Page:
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Exact Match Agg Sample

Greg Galloway blogged about a way to improve SSAS Tabular distinct count performance by an order of magnitude by creating exact match aggregations. This Github repo contains the code samples mentioned along with instructions to deploy the sample solution to Azure SQL DW and Azure Analysis Services.

Deployment Option 1 - Just Restore SSAS Model

If you are not interested in creating an Azure SQL DW and creating the tables and processing the SSAS Tabular model yourself, then you can just restore a backup of the Tabular model.

  1. Create an Azure Analysis Services server. It should be performance tier S1 (must be Standard because of partitioning and needs at least 25GB of RAM). And you need to specify the backup storage account:

    create Azure AS

  2. Download the file, unzip it, then upload ExactMatchAgg.abf to your Azure storage account which you have configured your Azure Analysis Services server to use for backups.

  3. Restore the backup to create a new ExactMatchAgg database in Azure Analysis Services.

Deployment Option 2 - Create Azure SQL DW and Deploy SSAS Model

  1. Create a new Azure SQL DW setting the source as the AdventureWorksDW sample. Choose Gen2 DW200c performance level.

    create DW in Azure portal

  2. Download a .zip of the source code. Unzip this file.

  3. Execute "SQL/01 create tables in Azure DW.sql" in SSMS against the DW. This script simply takes the existing AdventureWorksDW tables and creates a few new tables from it that are fairly large (400 million rows) in order to demonstrate the distinct count performance problem in SSAS. The only code in this script which is specific to the exact match aggs implementation is the ExponentModProductKey column in vwDimProduct.

  4. Execute "SQL/02 create exact match agg tables.sql" in SSMS against the DW. These are the tables used in the exact match aggs implementation that Greg described in his blog post. Review the comments in this script for more insight into specific implementation details about the code.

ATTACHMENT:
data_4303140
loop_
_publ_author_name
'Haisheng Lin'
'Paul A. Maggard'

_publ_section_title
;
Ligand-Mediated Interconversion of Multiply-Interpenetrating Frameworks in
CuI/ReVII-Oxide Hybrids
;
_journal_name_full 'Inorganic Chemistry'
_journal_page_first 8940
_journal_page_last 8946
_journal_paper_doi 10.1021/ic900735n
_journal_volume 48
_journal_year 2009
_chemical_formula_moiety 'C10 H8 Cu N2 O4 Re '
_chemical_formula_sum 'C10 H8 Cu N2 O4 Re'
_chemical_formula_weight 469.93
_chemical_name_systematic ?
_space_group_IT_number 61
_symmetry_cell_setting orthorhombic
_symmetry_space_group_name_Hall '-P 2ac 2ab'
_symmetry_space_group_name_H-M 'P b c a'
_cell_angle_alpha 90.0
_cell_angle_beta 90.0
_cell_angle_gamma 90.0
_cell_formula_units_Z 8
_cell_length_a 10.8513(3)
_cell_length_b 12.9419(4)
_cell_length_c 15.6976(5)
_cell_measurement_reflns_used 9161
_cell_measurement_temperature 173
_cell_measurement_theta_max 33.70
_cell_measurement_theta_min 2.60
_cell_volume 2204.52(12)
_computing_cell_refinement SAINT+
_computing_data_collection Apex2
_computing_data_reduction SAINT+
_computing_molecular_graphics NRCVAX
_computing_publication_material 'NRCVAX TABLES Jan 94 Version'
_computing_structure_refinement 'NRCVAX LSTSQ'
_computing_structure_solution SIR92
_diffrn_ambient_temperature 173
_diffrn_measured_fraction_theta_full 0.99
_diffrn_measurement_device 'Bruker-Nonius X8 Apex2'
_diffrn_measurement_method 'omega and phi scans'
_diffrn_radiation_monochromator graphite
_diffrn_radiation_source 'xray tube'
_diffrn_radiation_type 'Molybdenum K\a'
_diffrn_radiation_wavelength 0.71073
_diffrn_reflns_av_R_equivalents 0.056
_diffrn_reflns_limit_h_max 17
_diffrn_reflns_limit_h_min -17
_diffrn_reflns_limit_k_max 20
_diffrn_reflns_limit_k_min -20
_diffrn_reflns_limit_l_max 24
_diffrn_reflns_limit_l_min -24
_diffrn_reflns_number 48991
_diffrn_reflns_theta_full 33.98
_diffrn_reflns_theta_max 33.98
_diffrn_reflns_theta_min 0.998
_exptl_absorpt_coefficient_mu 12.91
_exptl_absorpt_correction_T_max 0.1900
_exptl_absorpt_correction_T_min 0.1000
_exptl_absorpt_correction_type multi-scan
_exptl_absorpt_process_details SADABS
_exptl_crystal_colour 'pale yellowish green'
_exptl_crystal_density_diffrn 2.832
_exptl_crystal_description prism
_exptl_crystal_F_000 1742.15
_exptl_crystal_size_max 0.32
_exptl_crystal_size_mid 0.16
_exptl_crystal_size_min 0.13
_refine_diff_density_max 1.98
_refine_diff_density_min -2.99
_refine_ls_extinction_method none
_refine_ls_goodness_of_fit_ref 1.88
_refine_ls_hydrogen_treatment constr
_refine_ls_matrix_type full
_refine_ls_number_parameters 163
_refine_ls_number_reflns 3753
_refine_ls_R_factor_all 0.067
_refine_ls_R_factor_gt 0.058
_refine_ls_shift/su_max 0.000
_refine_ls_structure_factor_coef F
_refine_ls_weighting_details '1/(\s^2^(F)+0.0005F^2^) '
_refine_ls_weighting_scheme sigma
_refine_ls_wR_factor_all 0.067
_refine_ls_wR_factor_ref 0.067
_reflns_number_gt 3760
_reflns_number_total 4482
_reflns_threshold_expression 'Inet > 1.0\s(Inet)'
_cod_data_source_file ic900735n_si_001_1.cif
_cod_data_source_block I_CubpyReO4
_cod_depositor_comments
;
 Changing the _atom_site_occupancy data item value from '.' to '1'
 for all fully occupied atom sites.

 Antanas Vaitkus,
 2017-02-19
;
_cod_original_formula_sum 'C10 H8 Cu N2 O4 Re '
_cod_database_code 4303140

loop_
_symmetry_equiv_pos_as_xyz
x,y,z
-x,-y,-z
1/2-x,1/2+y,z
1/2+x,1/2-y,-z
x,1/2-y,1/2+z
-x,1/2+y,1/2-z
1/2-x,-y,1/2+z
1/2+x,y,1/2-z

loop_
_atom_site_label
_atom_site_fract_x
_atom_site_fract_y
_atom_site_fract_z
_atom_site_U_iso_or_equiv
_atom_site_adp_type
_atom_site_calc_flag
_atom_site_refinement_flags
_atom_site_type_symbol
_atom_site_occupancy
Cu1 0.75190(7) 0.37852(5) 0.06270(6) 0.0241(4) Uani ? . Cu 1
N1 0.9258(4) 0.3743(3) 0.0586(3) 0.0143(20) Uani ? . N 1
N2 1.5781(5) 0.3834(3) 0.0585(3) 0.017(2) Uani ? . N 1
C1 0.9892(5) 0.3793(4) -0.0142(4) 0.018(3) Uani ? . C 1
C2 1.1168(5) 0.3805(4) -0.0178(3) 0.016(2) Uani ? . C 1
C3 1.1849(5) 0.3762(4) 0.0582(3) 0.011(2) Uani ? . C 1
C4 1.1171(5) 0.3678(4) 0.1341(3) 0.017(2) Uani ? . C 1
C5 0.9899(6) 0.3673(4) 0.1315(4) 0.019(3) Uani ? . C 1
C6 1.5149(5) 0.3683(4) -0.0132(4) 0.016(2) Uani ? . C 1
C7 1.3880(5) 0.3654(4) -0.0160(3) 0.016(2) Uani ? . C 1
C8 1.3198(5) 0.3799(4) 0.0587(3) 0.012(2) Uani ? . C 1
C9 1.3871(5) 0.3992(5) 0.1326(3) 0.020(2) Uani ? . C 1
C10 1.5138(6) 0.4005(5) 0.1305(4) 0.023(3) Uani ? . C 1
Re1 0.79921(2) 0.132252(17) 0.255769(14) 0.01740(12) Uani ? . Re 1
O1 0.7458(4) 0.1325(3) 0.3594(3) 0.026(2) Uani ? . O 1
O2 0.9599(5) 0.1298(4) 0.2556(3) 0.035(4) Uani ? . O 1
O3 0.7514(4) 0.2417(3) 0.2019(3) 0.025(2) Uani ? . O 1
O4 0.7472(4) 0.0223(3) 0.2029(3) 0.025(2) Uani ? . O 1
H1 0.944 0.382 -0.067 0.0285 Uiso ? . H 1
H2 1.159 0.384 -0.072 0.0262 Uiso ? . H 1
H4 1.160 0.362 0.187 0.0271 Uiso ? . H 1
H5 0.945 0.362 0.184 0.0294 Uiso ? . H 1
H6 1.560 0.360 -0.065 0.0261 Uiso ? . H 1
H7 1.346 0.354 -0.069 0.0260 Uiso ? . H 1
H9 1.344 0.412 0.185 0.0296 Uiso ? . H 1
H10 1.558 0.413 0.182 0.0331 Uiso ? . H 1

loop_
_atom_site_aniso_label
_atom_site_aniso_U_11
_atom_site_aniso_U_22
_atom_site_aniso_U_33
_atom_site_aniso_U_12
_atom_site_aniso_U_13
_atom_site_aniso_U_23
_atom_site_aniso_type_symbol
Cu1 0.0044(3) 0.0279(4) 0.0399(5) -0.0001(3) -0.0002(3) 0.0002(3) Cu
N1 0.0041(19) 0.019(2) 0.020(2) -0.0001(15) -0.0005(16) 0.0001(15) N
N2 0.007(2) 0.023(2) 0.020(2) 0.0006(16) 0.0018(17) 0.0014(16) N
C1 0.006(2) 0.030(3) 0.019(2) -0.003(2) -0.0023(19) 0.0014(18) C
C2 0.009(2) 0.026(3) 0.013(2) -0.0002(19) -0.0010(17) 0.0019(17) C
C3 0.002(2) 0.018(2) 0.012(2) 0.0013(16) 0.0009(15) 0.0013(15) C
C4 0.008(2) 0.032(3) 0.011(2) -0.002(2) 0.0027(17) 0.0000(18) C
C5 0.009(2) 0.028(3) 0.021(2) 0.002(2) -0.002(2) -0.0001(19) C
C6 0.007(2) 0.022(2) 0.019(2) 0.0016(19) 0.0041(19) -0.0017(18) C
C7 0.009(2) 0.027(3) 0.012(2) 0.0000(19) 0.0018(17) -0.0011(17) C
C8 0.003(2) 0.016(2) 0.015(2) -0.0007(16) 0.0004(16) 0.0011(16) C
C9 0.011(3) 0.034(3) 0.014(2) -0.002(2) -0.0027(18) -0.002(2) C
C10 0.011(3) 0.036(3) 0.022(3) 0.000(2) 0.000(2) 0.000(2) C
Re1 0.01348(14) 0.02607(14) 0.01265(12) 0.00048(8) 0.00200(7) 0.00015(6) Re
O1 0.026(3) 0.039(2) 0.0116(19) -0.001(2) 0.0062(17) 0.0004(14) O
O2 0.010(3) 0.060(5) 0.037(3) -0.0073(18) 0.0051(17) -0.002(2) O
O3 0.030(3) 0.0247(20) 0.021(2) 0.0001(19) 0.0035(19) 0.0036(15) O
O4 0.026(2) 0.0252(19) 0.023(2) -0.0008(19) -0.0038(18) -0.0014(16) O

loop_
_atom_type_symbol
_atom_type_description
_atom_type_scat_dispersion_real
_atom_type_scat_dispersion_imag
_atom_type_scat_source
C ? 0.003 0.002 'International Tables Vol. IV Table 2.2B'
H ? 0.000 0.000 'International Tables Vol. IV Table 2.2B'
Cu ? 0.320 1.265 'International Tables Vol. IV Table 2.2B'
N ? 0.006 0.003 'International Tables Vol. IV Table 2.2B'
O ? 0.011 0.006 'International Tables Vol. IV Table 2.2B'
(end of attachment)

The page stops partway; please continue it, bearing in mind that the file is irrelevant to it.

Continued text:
5. Execute "SQL/03 usp_ProductAggSignatureForDateRange.sql" in SSMS against the DW. This sproc is used in the partition queries for the new exact match agg table. We decided to create the pre-aggregations via this sproc at cube processing time because each date range can be calculated in parallel during cube processing. It is possible to add this logic to the ETL and persist this exact match agg table if you prefer that implementation.

  6. Create an Azure Analysis Services server. It should be performance tier S1 (must be Standard because of partitioning and needs at least 25GB of RAM). (Alternately you could use an Analysis Services 2017 Tabular server with at least 25GB of free RAM.)

    create Azure AS

  7. Open the SSAS/ExactMatchAgg.sln solution in Visual Studio 2017 with SSDT installed.

  8. In the Tabular Model Explorer pane, expand the Data Sources folder and double click ExactMatchAggDW to edit the connection string. Set your connection string to point to the DW you created above and click Save.

  9. Go to the Solution Explorer pane, right click on the ExactMatchAgg node at the top (the project, not the solution) and choose Properties. Set Processing Option to Full, set Server to the SSAS server you wish to deploy it to. If you're deploying to Azure Analysis Services, then the server name should be in the format asazure://<region><yourserver> and click OK then right click on the ExactMatchAgg project node and choose Deploy.

Testing Query Performance

  1. Open the "SSAS Tests/performance tests.msdax" file in SSMS, run the ClearCache XMLA statement before each query in the file to test the performance.

  2. The easiest way to monitor whether your query is missing the agg or not is to use DAX Studio to monitor the Vertipaq scans and see if it is performing a distinct count on the main table. Connect to Azure Analysis Services and change to the right database. Click the Server Timings button. Change the Run button to clear the cache before each query. Then run the query and look through each scan to see if it's doing a "DCOUNT" on the Sales table.

    DAX Studio to identify an agg miss Another option is to use Profiler and capture the "VertiPaq SE Query End" event and the ObjectPath column. If you see any vertiscans with ObjectPath ExactMatchAgg.Model.Sales then you can study the scan further to see if it's a "DCOUNT".

  3. There is also a "Have Exact Pre-aggregation" measure in the model which returns whether the current filter context is pre-aggregated. This is also another way to get a quick indication during debugging of whether we're hitting an agg.

Questions, Problems or Improvements?

If you have issues or questions create an issue here.

If you have ideas on how to improve the solution to make it perform better please start a thread on the Issues tab.